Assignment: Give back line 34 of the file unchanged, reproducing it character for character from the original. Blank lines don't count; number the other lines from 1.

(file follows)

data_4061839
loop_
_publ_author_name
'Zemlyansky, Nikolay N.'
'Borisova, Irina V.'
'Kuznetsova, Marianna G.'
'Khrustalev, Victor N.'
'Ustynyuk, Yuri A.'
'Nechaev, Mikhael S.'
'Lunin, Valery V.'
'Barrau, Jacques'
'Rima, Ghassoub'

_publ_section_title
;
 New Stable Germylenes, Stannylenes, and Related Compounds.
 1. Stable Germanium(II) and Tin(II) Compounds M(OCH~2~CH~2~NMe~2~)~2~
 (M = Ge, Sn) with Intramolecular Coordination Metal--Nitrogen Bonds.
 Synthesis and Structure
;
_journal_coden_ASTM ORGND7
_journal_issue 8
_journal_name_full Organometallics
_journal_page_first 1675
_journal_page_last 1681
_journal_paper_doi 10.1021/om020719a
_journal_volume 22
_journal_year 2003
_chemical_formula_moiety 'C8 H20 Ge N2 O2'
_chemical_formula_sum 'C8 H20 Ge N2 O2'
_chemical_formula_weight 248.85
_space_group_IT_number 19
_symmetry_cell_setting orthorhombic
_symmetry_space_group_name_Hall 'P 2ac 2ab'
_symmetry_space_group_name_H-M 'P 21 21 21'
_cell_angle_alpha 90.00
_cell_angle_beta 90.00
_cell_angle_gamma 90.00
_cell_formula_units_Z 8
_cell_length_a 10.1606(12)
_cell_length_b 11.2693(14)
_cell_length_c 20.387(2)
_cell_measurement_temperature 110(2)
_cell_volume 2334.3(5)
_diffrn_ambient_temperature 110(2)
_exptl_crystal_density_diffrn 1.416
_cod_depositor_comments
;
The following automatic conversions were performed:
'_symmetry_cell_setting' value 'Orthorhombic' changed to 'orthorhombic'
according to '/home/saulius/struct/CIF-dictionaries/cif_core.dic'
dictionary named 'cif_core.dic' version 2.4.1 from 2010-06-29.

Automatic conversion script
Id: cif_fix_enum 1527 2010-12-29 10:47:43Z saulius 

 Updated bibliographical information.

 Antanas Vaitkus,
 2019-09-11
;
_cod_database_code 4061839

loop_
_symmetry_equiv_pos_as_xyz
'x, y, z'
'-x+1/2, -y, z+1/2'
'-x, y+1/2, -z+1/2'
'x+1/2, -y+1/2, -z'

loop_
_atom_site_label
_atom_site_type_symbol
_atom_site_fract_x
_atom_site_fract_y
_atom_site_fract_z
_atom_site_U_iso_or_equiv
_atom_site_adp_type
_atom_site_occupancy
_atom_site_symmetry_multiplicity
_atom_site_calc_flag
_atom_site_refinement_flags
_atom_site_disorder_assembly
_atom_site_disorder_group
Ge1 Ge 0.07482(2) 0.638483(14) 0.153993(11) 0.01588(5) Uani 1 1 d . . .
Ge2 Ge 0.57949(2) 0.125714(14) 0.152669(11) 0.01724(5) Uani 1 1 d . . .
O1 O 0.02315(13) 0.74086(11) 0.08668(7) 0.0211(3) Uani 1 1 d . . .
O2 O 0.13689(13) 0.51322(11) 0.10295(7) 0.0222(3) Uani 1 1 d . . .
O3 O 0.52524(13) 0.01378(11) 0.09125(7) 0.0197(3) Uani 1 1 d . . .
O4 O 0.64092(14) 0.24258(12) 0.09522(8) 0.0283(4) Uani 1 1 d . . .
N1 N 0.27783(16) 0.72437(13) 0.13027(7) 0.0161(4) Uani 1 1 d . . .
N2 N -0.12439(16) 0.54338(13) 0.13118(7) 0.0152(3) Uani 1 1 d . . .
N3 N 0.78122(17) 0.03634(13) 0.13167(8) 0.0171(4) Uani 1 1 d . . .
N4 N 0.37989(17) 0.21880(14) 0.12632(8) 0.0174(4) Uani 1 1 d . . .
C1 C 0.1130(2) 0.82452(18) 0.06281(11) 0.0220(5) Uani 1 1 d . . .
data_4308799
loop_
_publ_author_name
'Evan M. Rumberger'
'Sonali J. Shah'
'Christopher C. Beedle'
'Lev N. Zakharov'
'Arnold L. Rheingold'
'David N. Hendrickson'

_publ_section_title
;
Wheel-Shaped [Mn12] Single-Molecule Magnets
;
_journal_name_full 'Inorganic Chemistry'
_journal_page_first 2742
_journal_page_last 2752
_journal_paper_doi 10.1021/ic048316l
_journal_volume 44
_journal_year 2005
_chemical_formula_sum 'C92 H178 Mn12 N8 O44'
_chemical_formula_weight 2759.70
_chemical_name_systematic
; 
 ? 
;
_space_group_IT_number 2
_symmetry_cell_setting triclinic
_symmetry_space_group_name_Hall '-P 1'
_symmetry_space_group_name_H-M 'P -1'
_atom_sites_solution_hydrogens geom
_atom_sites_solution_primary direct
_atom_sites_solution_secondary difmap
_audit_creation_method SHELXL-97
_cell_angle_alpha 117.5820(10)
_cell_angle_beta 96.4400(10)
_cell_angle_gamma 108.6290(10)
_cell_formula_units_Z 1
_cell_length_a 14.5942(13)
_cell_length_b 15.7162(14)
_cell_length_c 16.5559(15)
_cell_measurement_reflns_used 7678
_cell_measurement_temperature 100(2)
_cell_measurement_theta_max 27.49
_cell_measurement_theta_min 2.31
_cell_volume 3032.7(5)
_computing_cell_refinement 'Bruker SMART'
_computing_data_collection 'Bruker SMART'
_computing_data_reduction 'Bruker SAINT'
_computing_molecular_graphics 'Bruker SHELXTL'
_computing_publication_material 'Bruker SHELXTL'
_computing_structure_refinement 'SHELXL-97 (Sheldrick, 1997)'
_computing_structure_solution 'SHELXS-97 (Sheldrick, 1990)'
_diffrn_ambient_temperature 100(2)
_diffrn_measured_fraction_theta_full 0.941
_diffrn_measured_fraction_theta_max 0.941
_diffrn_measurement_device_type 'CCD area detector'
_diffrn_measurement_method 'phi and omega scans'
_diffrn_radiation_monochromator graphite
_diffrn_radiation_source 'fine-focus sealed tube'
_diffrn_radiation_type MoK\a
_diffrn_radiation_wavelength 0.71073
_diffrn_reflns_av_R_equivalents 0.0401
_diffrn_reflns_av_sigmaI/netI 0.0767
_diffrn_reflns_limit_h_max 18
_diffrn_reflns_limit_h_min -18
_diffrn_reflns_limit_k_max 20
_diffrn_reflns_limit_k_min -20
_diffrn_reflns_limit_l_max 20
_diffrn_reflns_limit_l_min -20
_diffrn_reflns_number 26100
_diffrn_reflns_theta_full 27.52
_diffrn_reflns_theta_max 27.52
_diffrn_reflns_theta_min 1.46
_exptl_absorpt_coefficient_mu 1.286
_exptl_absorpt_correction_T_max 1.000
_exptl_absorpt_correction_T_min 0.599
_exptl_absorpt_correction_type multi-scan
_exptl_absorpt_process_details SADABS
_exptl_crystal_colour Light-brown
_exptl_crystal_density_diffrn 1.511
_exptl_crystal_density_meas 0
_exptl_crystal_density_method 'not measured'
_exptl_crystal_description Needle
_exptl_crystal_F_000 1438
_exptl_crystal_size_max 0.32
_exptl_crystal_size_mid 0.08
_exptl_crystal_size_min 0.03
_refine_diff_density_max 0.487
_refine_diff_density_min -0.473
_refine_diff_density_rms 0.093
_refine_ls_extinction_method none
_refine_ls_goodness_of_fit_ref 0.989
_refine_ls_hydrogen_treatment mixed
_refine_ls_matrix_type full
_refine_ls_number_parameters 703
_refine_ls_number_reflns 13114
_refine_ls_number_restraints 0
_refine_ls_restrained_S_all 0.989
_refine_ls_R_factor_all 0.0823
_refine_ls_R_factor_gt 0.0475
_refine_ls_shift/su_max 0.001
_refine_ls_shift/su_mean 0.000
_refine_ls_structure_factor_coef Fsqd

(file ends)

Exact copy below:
_symmetry_space_group_name_H-M 'P 21 21 21'